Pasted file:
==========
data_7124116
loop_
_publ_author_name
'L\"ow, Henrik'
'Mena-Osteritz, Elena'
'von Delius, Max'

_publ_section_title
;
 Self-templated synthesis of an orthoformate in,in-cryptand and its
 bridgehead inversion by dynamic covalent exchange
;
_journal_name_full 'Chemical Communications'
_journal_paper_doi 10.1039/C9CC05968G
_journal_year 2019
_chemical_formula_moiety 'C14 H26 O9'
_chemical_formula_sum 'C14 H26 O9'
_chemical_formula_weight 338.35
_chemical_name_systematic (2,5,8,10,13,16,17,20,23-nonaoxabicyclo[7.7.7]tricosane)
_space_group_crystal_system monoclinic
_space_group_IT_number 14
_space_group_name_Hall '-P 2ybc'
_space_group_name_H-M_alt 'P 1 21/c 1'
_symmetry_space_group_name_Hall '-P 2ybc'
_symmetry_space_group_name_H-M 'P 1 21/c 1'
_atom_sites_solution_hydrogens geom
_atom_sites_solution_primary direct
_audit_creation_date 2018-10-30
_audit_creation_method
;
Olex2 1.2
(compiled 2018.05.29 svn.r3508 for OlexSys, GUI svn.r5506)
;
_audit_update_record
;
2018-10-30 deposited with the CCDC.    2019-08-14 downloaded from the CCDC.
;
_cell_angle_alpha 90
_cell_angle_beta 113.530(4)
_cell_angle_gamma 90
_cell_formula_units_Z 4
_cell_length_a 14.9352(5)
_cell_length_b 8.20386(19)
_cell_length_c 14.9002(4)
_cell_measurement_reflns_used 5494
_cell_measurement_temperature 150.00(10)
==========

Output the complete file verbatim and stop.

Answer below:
data_7124116
loop_
_publ_author_name
'L\"ow, Henrik'
'Mena-Osteritz, Elena'
'von Delius, Max'

_publ_section_title
;
 Self-templated synthesis of an orthoformate in,in-cryptand and its
 bridgehead inversion by dynamic covalent exchange
;
_journal_name_full 'Chemical Communications'
_journal_paper_doi 10.1039/C9CC05968G
_journal_year 2019
_chemical_formula_moiety 'C14 H26 O9'
_chemical_formula_sum 'C14 H26 O9'
_chemical_formula_weight 338.35
_chemical_name_systematic (2,5,8,10,13,16,17,20,23-nonaoxabicyclo[7.7.7]tricosane)
_space_group_crystal_system monoclinic
_space_group_IT_number 14
_space_group_name_Hall '-P 2ybc'
_space_group_name_H-M_alt 'P 1 21/c 1'
_symmetry_space_group_name_Hall '-P 2ybc'
_symmetry_space_group_name_H-M 'P 1 21/c 1'
_atom_sites_solution_hydrogens geom
_atom_sites_solution_primary direct
_audit_creation_date 2018-10-30
_audit_creation_method
;
Olex2 1.2
(compiled 2018.05.29 svn.r3508 for OlexSys, GUI svn.r5506)
;
_audit_update_record
;
2018-10-30 deposited with the CCDC.    2019-08-14 downloaded from the CCDC.
;
_cell_angle_alpha 90
_cell_angle_beta 113.530(4)
_cell_angle_gamma 90
_cell_formula_units_Z 4
_cell_length_a 14.9352(5)
_cell_length_b 8.20386(19)
_cell_length_c 14.9002(4)
_cell_measurement_reflns_used 5494
_cell_measurement_temperature 150.00(10)